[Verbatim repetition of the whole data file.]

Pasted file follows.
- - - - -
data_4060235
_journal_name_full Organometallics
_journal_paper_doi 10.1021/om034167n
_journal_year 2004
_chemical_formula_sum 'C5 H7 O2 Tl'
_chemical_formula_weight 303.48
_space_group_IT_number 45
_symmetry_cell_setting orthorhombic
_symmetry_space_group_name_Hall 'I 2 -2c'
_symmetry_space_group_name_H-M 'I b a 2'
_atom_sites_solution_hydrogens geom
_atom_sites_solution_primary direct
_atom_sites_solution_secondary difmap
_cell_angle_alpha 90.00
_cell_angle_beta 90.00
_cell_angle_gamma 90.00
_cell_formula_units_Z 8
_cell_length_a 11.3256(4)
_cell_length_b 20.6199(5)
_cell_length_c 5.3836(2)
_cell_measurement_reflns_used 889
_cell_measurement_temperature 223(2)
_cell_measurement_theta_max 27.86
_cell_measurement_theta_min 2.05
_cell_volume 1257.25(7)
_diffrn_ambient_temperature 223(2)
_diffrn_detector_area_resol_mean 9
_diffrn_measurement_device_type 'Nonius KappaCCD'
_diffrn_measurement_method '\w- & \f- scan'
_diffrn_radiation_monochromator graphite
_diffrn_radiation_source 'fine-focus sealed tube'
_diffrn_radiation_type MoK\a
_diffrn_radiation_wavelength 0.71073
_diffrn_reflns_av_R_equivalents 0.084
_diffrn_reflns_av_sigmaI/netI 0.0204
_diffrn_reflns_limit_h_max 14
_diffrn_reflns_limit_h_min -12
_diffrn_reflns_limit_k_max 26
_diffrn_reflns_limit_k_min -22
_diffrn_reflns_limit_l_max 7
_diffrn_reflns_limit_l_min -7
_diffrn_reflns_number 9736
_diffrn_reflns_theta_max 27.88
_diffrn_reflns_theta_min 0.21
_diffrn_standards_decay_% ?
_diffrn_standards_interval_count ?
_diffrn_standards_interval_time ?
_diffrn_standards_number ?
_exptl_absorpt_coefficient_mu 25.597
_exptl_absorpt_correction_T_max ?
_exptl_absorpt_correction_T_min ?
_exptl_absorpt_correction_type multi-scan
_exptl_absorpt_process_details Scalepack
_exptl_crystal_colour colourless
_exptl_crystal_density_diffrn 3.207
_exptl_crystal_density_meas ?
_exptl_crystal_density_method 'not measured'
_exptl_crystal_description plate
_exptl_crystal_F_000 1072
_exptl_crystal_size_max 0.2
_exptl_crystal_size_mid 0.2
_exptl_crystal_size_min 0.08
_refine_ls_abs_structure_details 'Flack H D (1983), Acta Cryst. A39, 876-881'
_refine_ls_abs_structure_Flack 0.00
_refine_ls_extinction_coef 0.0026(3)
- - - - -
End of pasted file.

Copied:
data_4060235
_journal_name_full Organometallics
_journal_paper_doi 10.1021/om034167n
_journal_year 2004
_chemical_formula_sum 'C5 H7 O2 Tl'
_chemical_formula_weight 303.48
_space_group_IT_number 45
_symmetry_cell_setting orthorhombic
_symmetry_space_group_name_Hall 'I 2 -2c'
_symmetry_space_group_name_H-M 'I b a 2'
_atom_sites_solution_hydrogens geom
_atom_sites_solution_primary direct
_atom_sites_solution_secondary difmap
_cell_angle_alpha 90.00
_cell_angle_beta 90.00
_cell_angle_gamma 90.00
_cell_formula_units_Z 8
_cell_length_a 11.3256(4)
_cell_length_b 20.6199(5)
_cell_length_c 5.3836(2)
_cell_measurement_reflns_used 889
_cell_measurement_temperature 223(2)
_cell_measurement_theta_max 27.86
_cell_measurement_theta_min 2.05
_cell_volume 1257.25(7)
_diffrn_ambient_temperature 223(2)
_diffrn_detector_area_resol_mean 9
_diffrn_measurement_device_type 'Nonius KappaCCD'
_diffrn_measurement_method '\w- & \f- scan'
_diffrn_radiation_monochromator graphite
_diffrn_radiation_source 'fine-focus sealed tube'
_diffrn_radiation_type MoK\a
_diffrn_radiation_wavelength 0.71073
_diffrn_reflns_av_R_equivalents 0.084
_diffrn_reflns_av_sigmaI/netI 0.0204
_diffrn_reflns_limit_h_max 14
_diffrn_reflns_limit_h_min -12
_diffrn_reflns_limit_k_max 26
_diffrn_reflns_limit_k_min -22
_diffrn_reflns_limit_l_max 7
_diffrn_reflns_limit_l_min -7
_diffrn_reflns_number 9736
_diffrn_reflns_theta_max 27.88
_diffrn_reflns_theta_min 0.21
_diffrn_standards_decay_% ?
_diffrn_standards_interval_count ?
_diffrn_standards_interval_time ?
_diffrn_standards_number ?
_exptl_absorpt_coefficient_mu 25.597
_exptl_absorpt_correction_T_max ?
_exptl_absorpt_correction_T_min ?
_exptl_absorpt_correction_type multi-scan
_exptl_absorpt_process_details Scalepack
_exptl_crystal_colour colourless
_exptl_crystal_density_diffrn 3.207
_exptl_crystal_density_meas ?
_exptl_crystal_density_method 'not measured'
_exptl_crystal_description plate
_exptl_crystal_F_000 1072
_exptl_crystal_size_max 0.2
_exptl_crystal_size_mid 0.2
_exptl_crystal_size_min 0.08
_refine_ls_abs_structure_details 'Flack H D (1983), Acta Cryst. A39, 876-881'
_refine_ls_abs_structure_Flack 0.00
_refine_ls_extinction_coef 0.0026(3)